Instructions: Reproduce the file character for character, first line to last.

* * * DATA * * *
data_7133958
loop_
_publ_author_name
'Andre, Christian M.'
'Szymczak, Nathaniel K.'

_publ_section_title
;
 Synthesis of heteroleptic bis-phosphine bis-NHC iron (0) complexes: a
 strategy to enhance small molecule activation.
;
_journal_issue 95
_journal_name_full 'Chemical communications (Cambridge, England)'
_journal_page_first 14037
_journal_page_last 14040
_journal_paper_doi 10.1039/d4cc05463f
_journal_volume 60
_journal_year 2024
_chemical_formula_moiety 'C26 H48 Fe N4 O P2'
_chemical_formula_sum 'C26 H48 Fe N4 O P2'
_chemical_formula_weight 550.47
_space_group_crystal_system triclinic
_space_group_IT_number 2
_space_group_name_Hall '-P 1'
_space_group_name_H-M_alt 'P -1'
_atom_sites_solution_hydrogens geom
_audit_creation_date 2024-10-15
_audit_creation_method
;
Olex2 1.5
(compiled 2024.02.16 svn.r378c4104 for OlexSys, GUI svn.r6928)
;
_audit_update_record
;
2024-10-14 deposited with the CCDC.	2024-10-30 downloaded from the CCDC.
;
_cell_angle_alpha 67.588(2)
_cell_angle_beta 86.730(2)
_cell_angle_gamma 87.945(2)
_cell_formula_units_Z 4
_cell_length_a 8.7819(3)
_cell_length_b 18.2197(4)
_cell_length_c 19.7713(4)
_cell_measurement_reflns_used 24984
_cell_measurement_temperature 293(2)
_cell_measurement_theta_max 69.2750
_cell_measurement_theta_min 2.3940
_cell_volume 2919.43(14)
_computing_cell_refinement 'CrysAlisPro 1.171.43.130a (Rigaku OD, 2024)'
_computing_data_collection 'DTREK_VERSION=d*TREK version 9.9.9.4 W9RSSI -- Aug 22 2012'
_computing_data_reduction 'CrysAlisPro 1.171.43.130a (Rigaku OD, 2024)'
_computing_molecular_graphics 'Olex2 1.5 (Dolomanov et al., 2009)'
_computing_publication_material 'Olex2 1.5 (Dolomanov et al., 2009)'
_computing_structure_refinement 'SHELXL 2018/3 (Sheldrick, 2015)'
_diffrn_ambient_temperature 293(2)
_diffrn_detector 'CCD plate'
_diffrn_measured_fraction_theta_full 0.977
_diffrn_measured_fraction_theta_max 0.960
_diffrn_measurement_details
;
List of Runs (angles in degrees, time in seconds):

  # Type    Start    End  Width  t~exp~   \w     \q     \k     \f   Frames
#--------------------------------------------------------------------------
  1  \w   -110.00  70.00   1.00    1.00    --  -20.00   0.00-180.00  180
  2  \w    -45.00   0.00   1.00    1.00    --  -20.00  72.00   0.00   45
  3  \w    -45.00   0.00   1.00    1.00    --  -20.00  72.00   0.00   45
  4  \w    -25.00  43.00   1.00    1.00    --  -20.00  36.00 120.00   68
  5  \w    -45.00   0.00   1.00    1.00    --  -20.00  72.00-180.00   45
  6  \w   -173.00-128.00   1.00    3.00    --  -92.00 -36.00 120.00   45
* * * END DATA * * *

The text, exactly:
data_7133958
loop_
_publ_author_name
'Andre, Christian M.'
'Szymczak, Nathaniel K.'

_publ_section_title
;
 Synthesis of heteroleptic bis-phosphine bis-NHC iron (0) complexes: a
 strategy to enhance small molecule activation.
;
_journal_issue 95
_journal_name_full 'Chemical communications (Cambridge, England)'
_journal_page_first 14037
_journal_page_last 14040
_journal_paper_doi 10.1039/d4cc05463f
_journal_volume 60
_journal_year 2024
_chemical_formula_moiety 'C26 H48 Fe N4 O P2'
_chemical_formula_sum 'C26 H48 Fe N4 O P2'
_chemical_formula_weight 550.47
_space_group_crystal_system triclinic
_space_group_IT_number 2
_space_group_name_Hall '-P 1'
_space_group_name_H-M_alt 'P -1'
_atom_sites_solution_hydrogens geom
_audit_creation_date 2024-10-15
_audit_creation_method
;
Olex2 1.5
(compiled 2024.02.16 svn.r378c4104 for OlexSys, GUI svn.r6928)
;
_audit_update_record
;
2024-10-14 deposited with the CCDC.	2024-10-30 downloaded from the CCDC.
;
_cell_angle_alpha 67.588(2)
_cell_angle_beta 86.730(2)
_cell_angle_gamma 87.945(2)
_cell_formula_units_Z 4
_cell_length_a 8.7819(3)
_cell_length_b 18.2197(4)
_cell_length_c 19.7713(4)
_cell_measurement_reflns_used 24984
_cell_measurement_temperature 293(2)
_cell_measurement_theta_max 69.2750
_cell_measurement_theta_min 2.3940
_cell_volume 2919.43(14)
_computing_cell_refinement 'CrysAlisPro 1.171.43.130a (Rigaku OD, 2024)'
_computing_data_collection 'DTREK_VERSION=d*TREK version 9.9.9.4 W9RSSI -- Aug 22 2012'
_computing_data_reduction 'CrysAlisPro 1.171.43.130a (Rigaku OD, 2024)'
_computing_molecular_graphics 'Olex2 1.5 (Dolomanov et al., 2009)'
_computing_publication_material 'Olex2 1.5 (Dolomanov et al., 2009)'
_computing_structure_refinement 'SHELXL 2018/3 (Sheldrick, 2015)'
_diffrn_ambient_temperature 293(2)
_diffrn_detector 'CCD plate'
_diffrn_measured_fraction_theta_full 0.977
_diffrn_measured_fraction_theta_max 0.960
_diffrn_measurement_details
;
List of Runs (angles in degrees, time in seconds):

  # Type    Start    End  Width  t~exp~   \w     \q     \k     \f   Frames
#--------------------------------------------------------------------------
  1  \w   -110.00  70.00   1.00    1.00    --  -20.00   0.00-180.00  180
  2  \w    -45.00   0.00   1.00    1.00    --  -20.00  72.00   0.00   45
  3  \w    -45.00   0.00   1.00    1.00    --  -20.00  72.00   0.00   45
  4  \w    -25.00  43.00   1.00    1.00    --  -20.00  36.00 120.00   68
  5  \w    -45.00   0.00   1.00    1.00    --  -20.00  72.00-180.00   45
  6  \w   -173.00-128.00   1.00    3.00    --  -92.00 -36.00 120.00   45